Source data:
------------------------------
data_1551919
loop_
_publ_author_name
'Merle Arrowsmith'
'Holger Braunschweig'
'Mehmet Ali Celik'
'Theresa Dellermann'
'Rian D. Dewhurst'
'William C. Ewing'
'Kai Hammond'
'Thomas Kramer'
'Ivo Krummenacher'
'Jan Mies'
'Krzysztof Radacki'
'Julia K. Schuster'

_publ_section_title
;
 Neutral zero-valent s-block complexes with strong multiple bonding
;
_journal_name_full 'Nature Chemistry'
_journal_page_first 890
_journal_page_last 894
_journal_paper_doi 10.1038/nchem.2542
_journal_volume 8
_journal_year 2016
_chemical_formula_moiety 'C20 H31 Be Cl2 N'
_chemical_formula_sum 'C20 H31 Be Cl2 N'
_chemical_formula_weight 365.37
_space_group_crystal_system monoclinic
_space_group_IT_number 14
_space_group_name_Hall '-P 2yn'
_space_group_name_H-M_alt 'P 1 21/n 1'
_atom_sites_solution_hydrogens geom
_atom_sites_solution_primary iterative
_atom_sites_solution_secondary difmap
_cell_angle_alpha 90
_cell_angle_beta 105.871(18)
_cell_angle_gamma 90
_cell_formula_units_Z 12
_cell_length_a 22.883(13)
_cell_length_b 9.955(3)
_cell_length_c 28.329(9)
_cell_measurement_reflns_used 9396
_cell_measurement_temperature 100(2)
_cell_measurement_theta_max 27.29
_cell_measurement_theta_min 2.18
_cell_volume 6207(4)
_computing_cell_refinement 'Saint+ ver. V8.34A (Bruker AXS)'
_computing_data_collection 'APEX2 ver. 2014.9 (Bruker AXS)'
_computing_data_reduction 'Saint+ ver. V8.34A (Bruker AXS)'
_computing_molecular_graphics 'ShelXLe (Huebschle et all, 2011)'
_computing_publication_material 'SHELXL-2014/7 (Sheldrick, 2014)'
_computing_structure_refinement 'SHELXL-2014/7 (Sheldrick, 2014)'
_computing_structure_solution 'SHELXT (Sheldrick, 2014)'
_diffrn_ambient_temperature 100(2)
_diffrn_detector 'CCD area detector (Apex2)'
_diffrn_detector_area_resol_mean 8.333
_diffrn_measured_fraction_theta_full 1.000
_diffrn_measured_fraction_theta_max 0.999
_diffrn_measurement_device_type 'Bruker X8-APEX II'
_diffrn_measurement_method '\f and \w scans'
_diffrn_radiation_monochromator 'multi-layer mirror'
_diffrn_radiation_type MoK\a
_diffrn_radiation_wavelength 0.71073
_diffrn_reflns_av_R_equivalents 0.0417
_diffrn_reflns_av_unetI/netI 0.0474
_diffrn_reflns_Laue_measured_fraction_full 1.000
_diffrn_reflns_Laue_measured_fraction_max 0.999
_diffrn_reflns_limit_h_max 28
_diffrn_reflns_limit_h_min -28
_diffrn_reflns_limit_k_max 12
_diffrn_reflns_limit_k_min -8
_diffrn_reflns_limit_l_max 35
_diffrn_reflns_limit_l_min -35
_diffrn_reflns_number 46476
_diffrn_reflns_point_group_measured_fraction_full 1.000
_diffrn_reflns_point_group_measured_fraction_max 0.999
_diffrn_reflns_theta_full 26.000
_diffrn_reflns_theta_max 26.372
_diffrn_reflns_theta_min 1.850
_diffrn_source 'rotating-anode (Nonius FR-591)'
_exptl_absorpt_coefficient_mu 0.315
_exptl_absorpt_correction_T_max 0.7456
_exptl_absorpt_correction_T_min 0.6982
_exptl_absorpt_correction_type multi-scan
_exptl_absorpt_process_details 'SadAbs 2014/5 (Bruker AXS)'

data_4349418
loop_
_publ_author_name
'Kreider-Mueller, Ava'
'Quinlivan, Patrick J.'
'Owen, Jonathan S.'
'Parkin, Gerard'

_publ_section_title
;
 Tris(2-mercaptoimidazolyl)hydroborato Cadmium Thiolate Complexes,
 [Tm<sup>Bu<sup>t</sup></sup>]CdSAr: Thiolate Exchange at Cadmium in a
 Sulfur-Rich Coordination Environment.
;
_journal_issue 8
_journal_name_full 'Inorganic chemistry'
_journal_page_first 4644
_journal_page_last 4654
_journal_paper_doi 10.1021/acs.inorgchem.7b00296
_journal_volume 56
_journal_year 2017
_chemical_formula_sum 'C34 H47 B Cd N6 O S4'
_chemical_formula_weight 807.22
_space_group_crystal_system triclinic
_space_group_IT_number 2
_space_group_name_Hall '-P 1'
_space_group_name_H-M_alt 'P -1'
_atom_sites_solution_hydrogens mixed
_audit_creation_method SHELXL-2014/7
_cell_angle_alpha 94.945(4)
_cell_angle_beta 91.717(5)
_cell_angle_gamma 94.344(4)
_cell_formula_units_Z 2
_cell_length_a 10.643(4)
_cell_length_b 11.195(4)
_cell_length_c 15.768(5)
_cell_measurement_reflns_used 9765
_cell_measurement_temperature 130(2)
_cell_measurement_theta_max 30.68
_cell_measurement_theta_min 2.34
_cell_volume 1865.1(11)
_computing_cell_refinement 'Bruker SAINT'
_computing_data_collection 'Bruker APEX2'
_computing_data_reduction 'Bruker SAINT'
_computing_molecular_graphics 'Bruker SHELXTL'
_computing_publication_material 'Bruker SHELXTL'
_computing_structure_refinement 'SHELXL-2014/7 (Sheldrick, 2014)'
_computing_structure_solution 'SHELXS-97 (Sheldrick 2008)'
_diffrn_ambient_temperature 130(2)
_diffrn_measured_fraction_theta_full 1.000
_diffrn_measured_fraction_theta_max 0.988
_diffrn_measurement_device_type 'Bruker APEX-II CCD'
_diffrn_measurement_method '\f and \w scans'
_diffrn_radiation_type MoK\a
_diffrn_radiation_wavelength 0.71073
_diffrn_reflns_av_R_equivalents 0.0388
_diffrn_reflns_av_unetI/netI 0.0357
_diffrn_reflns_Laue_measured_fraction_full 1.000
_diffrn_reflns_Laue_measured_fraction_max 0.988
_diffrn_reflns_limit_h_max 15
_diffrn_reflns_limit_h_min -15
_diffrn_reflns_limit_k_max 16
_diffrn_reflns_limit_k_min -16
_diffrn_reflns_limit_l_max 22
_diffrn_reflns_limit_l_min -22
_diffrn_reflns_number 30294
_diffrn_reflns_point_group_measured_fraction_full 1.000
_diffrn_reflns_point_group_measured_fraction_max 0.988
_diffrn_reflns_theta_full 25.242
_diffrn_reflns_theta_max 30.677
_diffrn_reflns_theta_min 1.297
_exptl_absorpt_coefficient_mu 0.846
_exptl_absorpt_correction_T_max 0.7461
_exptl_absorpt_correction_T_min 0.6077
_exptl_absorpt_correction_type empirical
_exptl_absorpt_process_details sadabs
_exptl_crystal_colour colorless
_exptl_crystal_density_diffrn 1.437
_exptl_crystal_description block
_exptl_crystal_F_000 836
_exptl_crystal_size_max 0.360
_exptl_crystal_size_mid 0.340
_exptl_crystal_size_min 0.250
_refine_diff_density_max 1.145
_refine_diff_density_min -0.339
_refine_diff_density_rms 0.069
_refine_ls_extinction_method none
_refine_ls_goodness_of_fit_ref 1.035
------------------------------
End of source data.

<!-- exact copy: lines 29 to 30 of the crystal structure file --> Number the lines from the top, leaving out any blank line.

_space_group_crystal_system monoclinic
_space_group_IT_number 14